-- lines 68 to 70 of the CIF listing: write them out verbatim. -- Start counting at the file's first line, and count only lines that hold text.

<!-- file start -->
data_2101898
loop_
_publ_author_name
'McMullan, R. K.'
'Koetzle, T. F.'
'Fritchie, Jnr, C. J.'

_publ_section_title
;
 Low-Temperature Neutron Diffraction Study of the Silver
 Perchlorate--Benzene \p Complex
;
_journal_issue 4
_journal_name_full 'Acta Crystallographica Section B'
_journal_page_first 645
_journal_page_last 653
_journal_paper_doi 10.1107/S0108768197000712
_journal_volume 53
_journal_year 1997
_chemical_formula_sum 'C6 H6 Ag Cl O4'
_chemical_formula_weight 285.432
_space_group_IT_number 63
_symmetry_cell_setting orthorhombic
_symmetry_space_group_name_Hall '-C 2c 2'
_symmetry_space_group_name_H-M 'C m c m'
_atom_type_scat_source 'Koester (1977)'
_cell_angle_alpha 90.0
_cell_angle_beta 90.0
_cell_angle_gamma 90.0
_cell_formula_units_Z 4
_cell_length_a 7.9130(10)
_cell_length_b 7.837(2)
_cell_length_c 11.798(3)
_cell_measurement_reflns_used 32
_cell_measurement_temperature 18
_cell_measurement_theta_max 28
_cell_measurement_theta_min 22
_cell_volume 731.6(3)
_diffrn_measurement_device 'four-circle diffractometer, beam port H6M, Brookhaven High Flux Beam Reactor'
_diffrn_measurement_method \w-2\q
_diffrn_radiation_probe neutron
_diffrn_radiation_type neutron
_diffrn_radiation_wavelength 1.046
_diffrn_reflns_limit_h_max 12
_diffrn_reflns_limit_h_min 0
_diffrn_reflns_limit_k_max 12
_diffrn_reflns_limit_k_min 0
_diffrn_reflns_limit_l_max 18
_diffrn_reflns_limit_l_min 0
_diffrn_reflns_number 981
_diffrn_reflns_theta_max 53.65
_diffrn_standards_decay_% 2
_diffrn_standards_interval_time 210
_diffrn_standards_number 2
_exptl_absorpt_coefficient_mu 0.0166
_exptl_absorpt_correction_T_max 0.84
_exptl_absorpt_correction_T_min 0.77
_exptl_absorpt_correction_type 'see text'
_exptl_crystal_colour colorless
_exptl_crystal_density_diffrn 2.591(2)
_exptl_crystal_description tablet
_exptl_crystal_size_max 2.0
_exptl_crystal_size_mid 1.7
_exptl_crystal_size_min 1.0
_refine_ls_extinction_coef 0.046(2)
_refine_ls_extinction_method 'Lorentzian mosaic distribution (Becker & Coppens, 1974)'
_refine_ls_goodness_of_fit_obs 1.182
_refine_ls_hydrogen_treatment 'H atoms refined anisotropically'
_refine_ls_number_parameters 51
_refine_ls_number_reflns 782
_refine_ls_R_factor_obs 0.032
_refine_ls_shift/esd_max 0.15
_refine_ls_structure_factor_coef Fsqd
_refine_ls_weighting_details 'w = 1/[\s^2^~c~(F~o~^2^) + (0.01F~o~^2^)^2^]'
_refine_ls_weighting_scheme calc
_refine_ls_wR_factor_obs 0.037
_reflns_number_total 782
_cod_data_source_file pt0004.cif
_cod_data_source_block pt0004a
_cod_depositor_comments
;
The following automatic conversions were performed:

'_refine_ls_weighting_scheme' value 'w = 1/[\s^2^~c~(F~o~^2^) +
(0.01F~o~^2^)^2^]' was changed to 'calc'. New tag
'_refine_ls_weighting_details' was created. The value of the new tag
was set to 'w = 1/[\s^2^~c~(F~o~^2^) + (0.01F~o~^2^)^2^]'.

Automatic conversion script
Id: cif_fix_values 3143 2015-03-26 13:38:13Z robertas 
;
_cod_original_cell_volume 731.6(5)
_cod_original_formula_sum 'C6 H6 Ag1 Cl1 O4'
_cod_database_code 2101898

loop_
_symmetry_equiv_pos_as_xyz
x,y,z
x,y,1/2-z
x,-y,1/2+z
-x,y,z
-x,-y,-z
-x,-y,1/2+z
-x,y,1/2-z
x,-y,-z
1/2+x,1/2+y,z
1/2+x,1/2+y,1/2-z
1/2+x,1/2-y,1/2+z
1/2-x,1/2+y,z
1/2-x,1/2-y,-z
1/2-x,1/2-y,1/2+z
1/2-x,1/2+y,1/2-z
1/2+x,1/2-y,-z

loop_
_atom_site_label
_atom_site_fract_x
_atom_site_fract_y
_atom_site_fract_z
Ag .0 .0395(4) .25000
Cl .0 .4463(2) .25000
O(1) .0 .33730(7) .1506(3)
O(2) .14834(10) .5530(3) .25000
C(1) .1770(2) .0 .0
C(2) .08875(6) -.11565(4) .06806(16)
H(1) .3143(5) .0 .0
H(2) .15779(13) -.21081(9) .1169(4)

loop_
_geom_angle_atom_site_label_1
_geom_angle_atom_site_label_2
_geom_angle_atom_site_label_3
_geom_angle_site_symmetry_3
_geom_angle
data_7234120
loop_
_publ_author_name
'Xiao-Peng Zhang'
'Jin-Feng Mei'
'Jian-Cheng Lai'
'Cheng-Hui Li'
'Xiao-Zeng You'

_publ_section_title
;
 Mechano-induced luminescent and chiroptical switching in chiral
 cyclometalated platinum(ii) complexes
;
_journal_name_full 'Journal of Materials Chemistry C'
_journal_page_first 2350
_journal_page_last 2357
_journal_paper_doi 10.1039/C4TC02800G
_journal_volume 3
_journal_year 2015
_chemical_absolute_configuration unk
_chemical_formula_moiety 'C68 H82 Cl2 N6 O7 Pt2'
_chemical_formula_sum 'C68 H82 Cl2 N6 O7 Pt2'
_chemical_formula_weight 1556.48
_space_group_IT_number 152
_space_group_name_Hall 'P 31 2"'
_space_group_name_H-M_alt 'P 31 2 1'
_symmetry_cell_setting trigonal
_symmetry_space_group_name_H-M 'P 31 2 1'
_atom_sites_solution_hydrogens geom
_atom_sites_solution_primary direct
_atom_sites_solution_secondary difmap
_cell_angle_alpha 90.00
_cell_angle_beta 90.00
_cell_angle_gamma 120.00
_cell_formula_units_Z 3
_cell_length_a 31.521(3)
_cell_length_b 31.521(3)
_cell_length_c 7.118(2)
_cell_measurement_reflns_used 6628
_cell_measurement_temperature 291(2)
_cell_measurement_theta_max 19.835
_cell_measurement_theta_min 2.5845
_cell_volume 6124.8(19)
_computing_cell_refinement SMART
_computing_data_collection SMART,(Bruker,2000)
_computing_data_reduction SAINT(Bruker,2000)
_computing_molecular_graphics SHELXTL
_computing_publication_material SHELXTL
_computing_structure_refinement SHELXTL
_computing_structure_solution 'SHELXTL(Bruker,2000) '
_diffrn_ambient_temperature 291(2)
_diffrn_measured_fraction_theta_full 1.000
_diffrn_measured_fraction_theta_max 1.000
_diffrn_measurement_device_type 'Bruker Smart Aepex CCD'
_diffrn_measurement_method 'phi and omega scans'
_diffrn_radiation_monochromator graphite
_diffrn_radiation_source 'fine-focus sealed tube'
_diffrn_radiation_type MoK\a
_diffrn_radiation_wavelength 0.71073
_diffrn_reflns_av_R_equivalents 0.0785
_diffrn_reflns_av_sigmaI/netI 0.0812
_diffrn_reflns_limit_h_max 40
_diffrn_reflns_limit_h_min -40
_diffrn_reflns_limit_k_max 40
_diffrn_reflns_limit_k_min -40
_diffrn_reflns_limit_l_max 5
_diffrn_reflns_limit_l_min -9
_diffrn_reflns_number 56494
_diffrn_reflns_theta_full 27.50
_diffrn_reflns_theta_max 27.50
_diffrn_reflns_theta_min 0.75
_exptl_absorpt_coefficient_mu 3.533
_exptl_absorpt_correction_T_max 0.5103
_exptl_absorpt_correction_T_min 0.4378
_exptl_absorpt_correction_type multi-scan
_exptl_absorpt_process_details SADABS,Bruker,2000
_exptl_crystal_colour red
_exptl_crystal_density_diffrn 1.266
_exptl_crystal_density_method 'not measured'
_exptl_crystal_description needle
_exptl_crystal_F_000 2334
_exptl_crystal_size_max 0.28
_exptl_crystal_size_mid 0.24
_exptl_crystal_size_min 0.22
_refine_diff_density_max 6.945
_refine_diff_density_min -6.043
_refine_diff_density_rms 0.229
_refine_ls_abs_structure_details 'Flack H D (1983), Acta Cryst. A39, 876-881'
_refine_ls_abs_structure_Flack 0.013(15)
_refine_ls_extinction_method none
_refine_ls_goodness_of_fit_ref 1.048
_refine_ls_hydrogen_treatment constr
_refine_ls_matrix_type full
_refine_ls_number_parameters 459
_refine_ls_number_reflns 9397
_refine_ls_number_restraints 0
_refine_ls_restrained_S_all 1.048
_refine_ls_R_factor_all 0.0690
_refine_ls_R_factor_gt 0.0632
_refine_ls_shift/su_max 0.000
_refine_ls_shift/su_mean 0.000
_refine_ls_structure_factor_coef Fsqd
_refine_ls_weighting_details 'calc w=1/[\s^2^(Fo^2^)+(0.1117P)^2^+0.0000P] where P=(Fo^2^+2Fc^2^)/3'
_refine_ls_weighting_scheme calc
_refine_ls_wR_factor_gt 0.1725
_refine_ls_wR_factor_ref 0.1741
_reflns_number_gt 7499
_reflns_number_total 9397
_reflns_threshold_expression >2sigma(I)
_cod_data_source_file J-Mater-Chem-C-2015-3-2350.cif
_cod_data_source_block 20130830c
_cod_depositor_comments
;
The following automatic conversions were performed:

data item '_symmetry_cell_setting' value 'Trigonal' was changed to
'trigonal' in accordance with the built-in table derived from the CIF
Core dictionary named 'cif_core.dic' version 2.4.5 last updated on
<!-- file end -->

_refine_ls_number_parameters 51
_refine_ls_number_reflns 782
_refine_ls_R_factor_obs 0.032